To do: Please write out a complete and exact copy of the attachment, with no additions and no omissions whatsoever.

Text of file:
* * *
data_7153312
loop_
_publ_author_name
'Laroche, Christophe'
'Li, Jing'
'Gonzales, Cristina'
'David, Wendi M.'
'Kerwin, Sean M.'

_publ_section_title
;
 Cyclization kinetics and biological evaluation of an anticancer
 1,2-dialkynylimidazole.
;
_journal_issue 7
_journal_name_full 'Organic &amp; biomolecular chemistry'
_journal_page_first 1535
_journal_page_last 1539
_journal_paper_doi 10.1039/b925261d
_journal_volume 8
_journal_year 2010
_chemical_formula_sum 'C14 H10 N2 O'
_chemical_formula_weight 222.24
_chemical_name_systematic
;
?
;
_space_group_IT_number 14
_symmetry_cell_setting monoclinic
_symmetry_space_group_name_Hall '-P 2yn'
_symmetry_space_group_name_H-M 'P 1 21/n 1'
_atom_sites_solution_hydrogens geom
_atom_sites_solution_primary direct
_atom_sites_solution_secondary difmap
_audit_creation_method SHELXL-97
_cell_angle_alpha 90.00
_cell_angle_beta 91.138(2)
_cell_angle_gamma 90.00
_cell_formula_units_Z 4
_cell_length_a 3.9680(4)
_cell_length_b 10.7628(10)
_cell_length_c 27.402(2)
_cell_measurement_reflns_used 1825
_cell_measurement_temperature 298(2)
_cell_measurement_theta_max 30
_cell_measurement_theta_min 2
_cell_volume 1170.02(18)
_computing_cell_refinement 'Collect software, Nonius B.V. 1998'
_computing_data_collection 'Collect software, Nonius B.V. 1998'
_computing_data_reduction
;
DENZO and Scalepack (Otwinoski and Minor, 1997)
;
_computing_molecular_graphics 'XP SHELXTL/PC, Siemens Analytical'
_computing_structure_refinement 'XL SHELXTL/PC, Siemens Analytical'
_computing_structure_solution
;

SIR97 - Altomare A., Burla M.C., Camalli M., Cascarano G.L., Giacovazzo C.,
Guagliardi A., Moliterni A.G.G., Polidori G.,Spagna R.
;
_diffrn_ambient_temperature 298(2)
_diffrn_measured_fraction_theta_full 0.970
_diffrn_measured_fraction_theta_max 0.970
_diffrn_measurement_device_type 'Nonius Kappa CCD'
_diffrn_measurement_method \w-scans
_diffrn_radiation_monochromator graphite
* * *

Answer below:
data_7153312
loop_
_publ_author_name
'Laroche, Christophe'
'Li, Jing'
'Gonzales, Cristina'
'David, Wendi M.'
'Kerwin, Sean M.'

_publ_section_title
;
 Cyclization kinetics and biological evaluation of an anticancer
 1,2-dialkynylimidazole.
;
_journal_issue 7
_journal_name_full 'Organic &amp; biomolecular chemistry'
_journal_page_first 1535
_journal_page_last 1539
_journal_paper_doi 10.1039/b925261d
_journal_volume 8
_journal_year 2010
_chemical_formula_sum 'C14 H10 N2 O'
_chemical_formula_weight 222.24
_chemical_name_systematic
;
?
;
_space_group_IT_number 14
_symmetry_cell_setting monoclinic
_symmetry_space_group_name_Hall '-P 2yn'
_symmetry_space_group_name_H-M 'P 1 21/n 1'
_atom_sites_solution_hydrogens geom
_atom_sites_solution_primary direct
_atom_sites_solution_secondary difmap
_audit_creation_method SHELXL-97
_cell_angle_alpha 90.00
_cell_angle_beta 91.138(2)
_cell_angle_gamma 90.00
_cell_formula_units_Z 4
_cell_length_a 3.9680(4)
_cell_length_b 10.7628(10)
_cell_length_c 27.402(2)
_cell_measurement_reflns_used 1825
_cell_measurement_temperature 298(2)
_cell_measurement_theta_max 30
_cell_measurement_theta_min 2
_cell_volume 1170.02(18)
_computing_cell_refinement 'Collect software, Nonius B.V. 1998'
_computing_data_collection 'Collect software, Nonius B.V. 1998'
_computing_data_reduction
;
DENZO and Scalepack (Otwinoski and Minor, 1997)
;
_computing_molecular_graphics 'XP SHELXTL/PC, Siemens Analytical'
_computing_structure_refinement 'XL SHELXTL/PC, Siemens Analytical'
_computing_structure_solution
;

SIR97 - Altomare A., Burla M.C., Camalli M., Cascarano G.L., Giacovazzo C.,
Guagliardi A., Moliterni A.G.G., Polidori G.,Spagna R.
;
_diffrn_ambient_temperature 298(2)
_diffrn_measured_fraction_theta_full 0.970
_diffrn_measured_fraction_theta_max 0.970
_diffrn_measurement_device_type 'Nonius Kappa CCD'
_diffrn_measurement_method \w-scans
_diffrn_radiation_monochromator graphite